• If you put your phone on a pad to charge it, the distance is pretty small... Not a problem then.
    • by thegarbz ( 1787294 ) on Monday February 13, 2017 @05:49PM (#53860397)

      You do know that this technology has been around for a few good years now and most people not only know what you said, but many actually have these things at home right?

      This isn't some pie in the sky physics lab experiment that Apple are courageously innovating first to market. ...

      Actually last to market may be a more correct way of putting it.

      • No, they don't.... At least not at power levels that are 1. Usable to charge a cell phone and 2. Safe to operate around humans.

        I have a toll tag that is powered by reverse backscatter RF energy that is beamed to it as I pass under the reader. The "charger" RF transmitter is usually running quite a bit of power and very tight beams. The tag takes quite some time to charge and responds with a quick squawk of my tag ID that takes very little power. It cannot operate continuously even when in the backscatter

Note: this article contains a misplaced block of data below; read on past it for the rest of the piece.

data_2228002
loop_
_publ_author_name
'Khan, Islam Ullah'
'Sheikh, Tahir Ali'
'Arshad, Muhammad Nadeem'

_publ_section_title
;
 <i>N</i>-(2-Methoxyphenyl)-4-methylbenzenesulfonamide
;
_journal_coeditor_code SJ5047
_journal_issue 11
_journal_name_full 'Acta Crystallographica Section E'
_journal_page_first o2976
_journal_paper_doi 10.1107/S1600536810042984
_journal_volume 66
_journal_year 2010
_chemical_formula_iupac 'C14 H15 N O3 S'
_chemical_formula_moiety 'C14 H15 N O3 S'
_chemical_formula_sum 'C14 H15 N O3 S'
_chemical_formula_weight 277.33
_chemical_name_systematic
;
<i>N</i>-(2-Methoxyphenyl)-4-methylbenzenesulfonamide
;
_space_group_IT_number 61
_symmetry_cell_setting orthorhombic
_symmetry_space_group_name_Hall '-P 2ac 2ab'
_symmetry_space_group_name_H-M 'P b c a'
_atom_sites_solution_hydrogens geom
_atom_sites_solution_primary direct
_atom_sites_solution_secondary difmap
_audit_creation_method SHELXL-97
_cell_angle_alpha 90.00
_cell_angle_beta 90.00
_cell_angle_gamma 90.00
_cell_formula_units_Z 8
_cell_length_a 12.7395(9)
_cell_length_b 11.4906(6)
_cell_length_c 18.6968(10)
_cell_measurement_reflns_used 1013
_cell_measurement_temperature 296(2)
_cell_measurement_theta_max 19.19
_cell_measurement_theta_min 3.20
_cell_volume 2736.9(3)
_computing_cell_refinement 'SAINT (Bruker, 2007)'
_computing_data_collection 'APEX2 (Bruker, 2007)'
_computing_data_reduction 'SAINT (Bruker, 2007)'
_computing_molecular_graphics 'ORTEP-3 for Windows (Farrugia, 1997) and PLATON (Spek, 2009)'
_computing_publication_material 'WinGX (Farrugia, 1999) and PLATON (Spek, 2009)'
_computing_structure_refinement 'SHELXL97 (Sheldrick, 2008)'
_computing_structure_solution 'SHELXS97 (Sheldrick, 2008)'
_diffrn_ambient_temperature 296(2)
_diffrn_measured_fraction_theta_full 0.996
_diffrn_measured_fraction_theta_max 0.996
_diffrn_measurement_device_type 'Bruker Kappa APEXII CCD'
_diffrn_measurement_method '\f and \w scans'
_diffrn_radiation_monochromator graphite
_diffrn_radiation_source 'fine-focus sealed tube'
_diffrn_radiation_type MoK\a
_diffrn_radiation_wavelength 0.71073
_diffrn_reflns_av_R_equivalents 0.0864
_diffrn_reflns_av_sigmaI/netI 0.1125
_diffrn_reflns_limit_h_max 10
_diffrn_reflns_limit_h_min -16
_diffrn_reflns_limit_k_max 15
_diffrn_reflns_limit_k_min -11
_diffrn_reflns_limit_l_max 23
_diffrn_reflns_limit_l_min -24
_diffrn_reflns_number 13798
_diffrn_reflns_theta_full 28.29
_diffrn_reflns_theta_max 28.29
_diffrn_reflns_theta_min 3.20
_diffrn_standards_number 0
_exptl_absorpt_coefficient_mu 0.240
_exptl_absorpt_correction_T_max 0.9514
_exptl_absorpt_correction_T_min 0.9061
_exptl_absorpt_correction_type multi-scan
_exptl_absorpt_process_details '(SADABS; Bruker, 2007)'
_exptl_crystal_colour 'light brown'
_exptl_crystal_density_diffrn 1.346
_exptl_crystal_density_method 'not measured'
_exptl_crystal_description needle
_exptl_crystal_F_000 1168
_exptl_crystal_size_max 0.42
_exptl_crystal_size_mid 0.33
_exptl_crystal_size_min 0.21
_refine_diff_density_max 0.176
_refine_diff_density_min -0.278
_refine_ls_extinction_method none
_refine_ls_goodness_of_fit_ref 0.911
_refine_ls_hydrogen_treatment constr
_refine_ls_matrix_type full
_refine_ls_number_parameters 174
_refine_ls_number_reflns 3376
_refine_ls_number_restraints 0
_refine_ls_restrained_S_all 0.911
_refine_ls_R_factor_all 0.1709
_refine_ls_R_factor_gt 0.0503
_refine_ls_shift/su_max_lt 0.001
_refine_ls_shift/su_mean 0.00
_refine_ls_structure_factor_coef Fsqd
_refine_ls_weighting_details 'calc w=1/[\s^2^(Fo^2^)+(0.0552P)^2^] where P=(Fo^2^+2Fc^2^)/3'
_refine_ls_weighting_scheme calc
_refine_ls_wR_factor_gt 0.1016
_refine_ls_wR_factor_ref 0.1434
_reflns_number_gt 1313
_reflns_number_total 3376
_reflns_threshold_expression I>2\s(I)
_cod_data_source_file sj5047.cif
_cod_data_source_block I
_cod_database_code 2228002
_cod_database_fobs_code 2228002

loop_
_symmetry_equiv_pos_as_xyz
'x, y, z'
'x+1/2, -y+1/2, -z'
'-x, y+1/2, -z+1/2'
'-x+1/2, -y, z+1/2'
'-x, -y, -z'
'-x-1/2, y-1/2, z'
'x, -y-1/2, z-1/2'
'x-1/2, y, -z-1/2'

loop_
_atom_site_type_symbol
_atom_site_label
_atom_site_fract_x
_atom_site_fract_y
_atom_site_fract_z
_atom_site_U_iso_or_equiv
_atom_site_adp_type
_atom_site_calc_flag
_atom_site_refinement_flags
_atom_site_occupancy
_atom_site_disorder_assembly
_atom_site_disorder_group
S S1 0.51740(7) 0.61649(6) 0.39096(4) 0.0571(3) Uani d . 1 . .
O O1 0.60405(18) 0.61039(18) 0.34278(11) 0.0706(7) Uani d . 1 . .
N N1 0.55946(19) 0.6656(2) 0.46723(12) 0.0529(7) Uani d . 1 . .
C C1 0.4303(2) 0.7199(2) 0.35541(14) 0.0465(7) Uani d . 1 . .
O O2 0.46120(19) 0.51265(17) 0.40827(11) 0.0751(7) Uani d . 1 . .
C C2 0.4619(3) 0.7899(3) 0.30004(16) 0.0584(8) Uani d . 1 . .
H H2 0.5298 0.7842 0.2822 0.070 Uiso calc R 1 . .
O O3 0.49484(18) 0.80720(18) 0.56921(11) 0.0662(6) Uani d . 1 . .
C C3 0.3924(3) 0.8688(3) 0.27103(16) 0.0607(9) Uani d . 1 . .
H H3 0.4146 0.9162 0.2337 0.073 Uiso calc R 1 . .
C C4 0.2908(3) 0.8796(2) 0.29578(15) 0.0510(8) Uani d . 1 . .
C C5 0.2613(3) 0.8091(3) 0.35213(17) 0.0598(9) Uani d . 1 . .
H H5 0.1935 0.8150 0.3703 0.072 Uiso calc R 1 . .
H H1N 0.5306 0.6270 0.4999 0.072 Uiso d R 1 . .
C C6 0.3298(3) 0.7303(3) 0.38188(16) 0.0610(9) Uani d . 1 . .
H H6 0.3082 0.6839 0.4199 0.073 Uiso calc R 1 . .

• That's a lot of text considering you missed my (very poorly made) point. So let me rephrase:

          No one will mistake this technology and everyone already understands it since wireless charging is a relatively common technology and if anyone confuses it with the technology you're describing, especially given that it's mentioned that a) it's an existing consortium responsible for Qi, and b) that the summary even clarified it's similar to what already exists on the Apple watch, then they really don't belong on Slas

      • by mjwx ( 966435 )

        You do know that this technology has been around for a few good years now and most people not only know what you said, but many actually have these things at home right?

        This isn't some pie in the sky physics lab experiment that Apple are courageously innovating first to market. ...

        Actually last to market may be a more correct way of putting it.